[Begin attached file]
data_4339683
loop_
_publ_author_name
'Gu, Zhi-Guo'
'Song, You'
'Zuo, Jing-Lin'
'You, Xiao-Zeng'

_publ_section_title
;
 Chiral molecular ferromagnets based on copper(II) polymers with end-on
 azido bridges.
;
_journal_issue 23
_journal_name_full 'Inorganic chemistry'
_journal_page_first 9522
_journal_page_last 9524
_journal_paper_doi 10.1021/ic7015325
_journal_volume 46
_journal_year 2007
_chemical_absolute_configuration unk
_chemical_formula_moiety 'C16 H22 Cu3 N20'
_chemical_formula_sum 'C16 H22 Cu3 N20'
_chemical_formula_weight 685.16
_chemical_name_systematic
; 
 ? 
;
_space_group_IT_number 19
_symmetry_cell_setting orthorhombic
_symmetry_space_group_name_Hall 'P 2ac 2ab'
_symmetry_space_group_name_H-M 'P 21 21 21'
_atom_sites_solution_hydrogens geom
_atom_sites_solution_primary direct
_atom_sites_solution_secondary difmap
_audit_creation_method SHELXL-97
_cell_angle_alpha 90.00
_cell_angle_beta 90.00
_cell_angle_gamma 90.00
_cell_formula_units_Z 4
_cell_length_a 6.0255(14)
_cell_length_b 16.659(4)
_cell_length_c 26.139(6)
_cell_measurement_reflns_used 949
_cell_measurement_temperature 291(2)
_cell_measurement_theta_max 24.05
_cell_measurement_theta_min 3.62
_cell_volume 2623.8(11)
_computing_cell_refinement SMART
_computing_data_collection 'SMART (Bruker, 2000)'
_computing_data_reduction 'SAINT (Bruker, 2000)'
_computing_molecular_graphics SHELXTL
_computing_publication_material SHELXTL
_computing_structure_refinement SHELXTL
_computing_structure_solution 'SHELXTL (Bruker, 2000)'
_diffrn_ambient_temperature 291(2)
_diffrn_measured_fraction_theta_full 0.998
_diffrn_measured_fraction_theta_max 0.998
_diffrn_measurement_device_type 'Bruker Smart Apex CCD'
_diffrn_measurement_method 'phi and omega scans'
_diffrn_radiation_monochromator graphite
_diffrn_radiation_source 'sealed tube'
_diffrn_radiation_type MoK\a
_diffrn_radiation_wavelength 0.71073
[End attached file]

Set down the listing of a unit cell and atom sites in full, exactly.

data_4339683
loop_
_publ_author_name
'Gu, Zhi-Guo'
'Song, You'
'Zuo, Jing-Lin'
'You, Xiao-Zeng'

_publ_section_title
;
 Chiral molecular ferromagnets based on copper(II) polymers with end-on
 azido bridges.
;
_journal_issue 23
_journal_name_full 'Inorganic chemistry'
_journal_page_first 9522
_journal_page_last 9524
_journal_paper_doi 10.1021/ic7015325
_journal_volume 46
_journal_year 2007
_chemical_absolute_configuration unk
_chemical_formula_moiety 'C16 H22 Cu3 N20'
_chemical_formula_sum 'C16 H22 Cu3 N20'
_chemical_formula_weight 685.16
_chemical_name_systematic
; 
 ? 
;
_space_group_IT_number 19
_symmetry_cell_setting orthorhombic
_symmetry_space_group_name_Hall 'P 2ac 2ab'
_symmetry_space_group_name_H-M 'P 21 21 21'
_atom_sites_solution_hydrogens geom
_atom_sites_solution_primary direct
_atom_sites_solution_secondary difmap
_audit_creation_method SHELXL-97
_cell_angle_alpha 90.00
_cell_angle_beta 90.00
_cell_angle_gamma 90.00
_cell_formula_units_Z 4
_cell_length_a 6.0255(14)
_cell_length_b 16.659(4)
_cell_length_c 26.139(6)
_cell_measurement_reflns_used 949
_cell_measurement_temperature 291(2)
_cell_measurement_theta_max 24.05
_cell_measurement_theta_min 3.62
_cell_volume 2623.8(11)
_computing_cell_refinement SMART
_computing_data_collection 'SMART (Bruker, 2000)'
_computing_data_reduction 'SAINT (Bruker, 2000)'
_computing_molecular_graphics SHELXTL
_computing_publication_material SHELXTL
_computing_structure_refinement SHELXTL
_computing_structure_solution 'SHELXTL (Bruker, 2000)'
_diffrn_ambient_temperature 291(2)
_diffrn_measured_fraction_theta_full 0.998
_diffrn_measured_fraction_theta_max 0.998
_diffrn_measurement_device_type 'Bruker Smart Apex CCD'
_diffrn_measurement_method 'phi and omega scans'
_diffrn_radiation_monochromator graphite
_diffrn_radiation_source 'sealed tube'
_diffrn_radiation_type MoK\a
_diffrn_radiation_wavelength 0.71073